He shows her each item before packing them away: tent poles, sheeting, harness, polythene rope in neat loops. Sachets of dried pasta, potatoes, meat. Salt and pepper sealed in old film canisters. Water.
“That’s the mistake most people make,” he says. “We find them so dehydrated they need a drip. Or ill from drinking ground water.”
She nods to show she is listening. He lifts the smaller of the packed bags on to her shoulders.
“Okay?” he asks.
“Okay,” she says. The straps are tight across her hips, but he pulls them tighter.
In the half-dark the streets yawn empty. The skies are just pinking at the eastern edge. They pass cracked kerbs and patchy verges, the grass dusted with fumes. A traffic light on its side at the intersection, the victim of a late-night encounter, clicks red to green. Glass glitters on the road around it.
He hums while he drives.
The girl notices the first of them at the highway on-ramp in the building district, where in a few hours out-of-work plumbers, painters and carpenters will sit under the hot sun with their placards. Just a movement of white. Unfocused.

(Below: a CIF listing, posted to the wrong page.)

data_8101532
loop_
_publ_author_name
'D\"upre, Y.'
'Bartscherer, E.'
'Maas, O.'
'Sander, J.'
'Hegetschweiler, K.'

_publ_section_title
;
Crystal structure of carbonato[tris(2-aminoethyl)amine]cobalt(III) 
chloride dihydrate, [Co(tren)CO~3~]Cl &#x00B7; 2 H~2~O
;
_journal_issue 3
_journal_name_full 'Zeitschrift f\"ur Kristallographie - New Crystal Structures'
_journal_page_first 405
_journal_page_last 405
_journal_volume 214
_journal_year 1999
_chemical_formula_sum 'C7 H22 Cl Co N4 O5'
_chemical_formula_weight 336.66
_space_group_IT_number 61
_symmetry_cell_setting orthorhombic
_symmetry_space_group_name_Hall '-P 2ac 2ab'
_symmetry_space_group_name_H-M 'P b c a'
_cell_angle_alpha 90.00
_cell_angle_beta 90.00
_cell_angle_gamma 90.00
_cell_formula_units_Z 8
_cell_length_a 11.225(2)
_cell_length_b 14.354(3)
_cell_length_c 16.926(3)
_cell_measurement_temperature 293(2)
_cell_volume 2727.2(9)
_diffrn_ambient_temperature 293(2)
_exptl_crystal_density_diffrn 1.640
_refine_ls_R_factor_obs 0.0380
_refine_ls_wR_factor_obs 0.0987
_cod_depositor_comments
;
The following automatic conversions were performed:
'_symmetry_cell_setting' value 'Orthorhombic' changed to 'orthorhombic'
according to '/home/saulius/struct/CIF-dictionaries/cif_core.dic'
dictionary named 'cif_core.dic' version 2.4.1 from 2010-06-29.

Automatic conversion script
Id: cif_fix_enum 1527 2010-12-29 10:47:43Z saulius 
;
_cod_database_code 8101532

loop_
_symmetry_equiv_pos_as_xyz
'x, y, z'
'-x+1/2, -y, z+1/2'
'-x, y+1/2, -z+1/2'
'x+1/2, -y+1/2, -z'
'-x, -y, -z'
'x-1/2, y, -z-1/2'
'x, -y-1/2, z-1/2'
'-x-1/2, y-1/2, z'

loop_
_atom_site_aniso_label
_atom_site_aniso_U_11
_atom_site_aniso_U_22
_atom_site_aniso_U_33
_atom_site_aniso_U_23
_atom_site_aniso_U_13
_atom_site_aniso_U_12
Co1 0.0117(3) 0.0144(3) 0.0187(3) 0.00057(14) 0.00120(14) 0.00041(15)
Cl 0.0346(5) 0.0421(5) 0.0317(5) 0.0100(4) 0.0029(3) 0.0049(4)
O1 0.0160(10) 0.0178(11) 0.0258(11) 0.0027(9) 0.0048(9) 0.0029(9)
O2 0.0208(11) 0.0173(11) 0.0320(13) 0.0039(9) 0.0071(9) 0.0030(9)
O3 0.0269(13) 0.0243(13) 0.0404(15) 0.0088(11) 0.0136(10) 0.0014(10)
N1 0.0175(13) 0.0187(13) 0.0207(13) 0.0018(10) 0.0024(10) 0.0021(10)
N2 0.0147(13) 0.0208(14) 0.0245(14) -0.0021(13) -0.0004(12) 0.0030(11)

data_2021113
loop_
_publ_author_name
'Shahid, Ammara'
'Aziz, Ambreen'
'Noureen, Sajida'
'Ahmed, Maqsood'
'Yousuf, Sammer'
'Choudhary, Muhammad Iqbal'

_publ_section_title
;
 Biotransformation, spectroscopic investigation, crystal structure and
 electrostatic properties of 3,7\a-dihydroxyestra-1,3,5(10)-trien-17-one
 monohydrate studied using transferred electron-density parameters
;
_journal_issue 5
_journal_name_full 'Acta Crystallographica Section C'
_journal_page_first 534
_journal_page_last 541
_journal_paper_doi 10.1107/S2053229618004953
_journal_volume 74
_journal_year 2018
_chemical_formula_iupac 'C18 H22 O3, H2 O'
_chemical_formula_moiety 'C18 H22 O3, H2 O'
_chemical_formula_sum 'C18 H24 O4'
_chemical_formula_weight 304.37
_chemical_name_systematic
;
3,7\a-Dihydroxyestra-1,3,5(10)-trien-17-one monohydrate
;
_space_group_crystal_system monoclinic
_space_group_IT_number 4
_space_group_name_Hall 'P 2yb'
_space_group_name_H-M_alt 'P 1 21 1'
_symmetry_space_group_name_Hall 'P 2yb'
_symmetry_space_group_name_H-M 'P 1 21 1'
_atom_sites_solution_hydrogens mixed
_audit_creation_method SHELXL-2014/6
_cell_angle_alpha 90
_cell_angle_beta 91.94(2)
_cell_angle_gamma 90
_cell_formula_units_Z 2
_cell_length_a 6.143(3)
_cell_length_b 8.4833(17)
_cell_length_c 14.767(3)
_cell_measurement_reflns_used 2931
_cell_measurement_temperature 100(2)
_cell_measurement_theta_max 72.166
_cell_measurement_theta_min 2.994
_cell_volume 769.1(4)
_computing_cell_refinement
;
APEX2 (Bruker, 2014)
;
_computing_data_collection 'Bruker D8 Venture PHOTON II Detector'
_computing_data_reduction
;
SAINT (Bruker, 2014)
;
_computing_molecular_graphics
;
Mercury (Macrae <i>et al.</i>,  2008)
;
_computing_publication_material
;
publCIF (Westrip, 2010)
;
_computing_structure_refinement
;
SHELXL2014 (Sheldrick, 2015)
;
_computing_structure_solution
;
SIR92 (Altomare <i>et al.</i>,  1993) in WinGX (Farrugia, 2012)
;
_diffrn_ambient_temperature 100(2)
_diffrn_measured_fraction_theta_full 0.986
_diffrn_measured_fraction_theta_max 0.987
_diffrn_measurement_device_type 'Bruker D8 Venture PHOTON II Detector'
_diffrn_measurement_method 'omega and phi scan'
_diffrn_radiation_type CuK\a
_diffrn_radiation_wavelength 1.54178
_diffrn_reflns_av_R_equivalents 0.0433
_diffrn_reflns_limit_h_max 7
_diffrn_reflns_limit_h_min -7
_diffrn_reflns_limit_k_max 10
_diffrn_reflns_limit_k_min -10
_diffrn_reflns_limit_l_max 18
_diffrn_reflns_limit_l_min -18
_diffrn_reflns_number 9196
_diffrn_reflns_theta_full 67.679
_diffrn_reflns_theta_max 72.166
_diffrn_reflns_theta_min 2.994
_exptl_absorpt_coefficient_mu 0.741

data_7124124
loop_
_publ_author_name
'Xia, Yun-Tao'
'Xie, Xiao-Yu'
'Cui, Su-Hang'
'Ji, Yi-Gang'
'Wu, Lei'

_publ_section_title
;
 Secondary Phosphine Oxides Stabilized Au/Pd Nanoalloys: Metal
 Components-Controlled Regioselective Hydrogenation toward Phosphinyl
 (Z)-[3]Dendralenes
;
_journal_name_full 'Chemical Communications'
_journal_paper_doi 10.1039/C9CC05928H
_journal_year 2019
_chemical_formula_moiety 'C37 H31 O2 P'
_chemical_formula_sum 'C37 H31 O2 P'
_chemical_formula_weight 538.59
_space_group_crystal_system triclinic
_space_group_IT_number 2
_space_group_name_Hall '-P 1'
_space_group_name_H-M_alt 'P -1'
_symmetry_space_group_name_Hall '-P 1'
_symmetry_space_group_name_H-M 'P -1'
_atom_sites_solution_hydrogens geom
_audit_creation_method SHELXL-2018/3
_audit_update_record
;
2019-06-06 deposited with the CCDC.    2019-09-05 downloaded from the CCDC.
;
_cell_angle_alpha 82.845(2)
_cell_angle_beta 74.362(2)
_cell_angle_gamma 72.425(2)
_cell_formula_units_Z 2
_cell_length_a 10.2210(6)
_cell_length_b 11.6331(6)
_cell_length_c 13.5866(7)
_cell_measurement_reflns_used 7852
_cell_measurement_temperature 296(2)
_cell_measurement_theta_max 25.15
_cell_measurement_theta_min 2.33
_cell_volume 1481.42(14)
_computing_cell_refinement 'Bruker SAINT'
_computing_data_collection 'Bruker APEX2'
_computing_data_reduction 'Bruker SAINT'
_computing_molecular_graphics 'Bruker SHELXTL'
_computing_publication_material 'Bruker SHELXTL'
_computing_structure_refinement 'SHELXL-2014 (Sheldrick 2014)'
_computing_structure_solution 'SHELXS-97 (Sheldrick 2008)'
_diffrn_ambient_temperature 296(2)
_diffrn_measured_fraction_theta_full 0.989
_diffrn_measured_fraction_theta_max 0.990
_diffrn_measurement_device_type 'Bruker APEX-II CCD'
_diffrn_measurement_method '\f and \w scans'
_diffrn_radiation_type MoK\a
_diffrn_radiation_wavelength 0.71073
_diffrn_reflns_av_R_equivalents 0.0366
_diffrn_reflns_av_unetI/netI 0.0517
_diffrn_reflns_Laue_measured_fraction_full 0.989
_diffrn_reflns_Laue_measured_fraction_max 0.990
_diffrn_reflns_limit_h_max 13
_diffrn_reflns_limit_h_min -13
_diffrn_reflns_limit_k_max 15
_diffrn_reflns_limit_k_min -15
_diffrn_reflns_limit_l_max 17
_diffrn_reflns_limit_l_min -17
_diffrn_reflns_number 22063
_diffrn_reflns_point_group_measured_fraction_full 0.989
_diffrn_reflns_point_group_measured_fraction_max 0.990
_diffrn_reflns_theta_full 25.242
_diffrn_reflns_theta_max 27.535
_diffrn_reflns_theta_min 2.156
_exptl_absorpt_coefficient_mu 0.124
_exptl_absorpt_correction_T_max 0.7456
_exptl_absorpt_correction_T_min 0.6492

She points, and he looks. Two, three black-fringed butterflies dancing at dawn. They turn out on to the dam road that runs through the soft-backed hills with their aloes and fever trees.
Four, five, two dozen. She presses her face to the window. They are thickening, the closer to the mountains they come.
Read the rest of the story on the Irish Times website. Shortlisted for a 2015 Hennessy Literary Award and the Fish International Short Story Prize.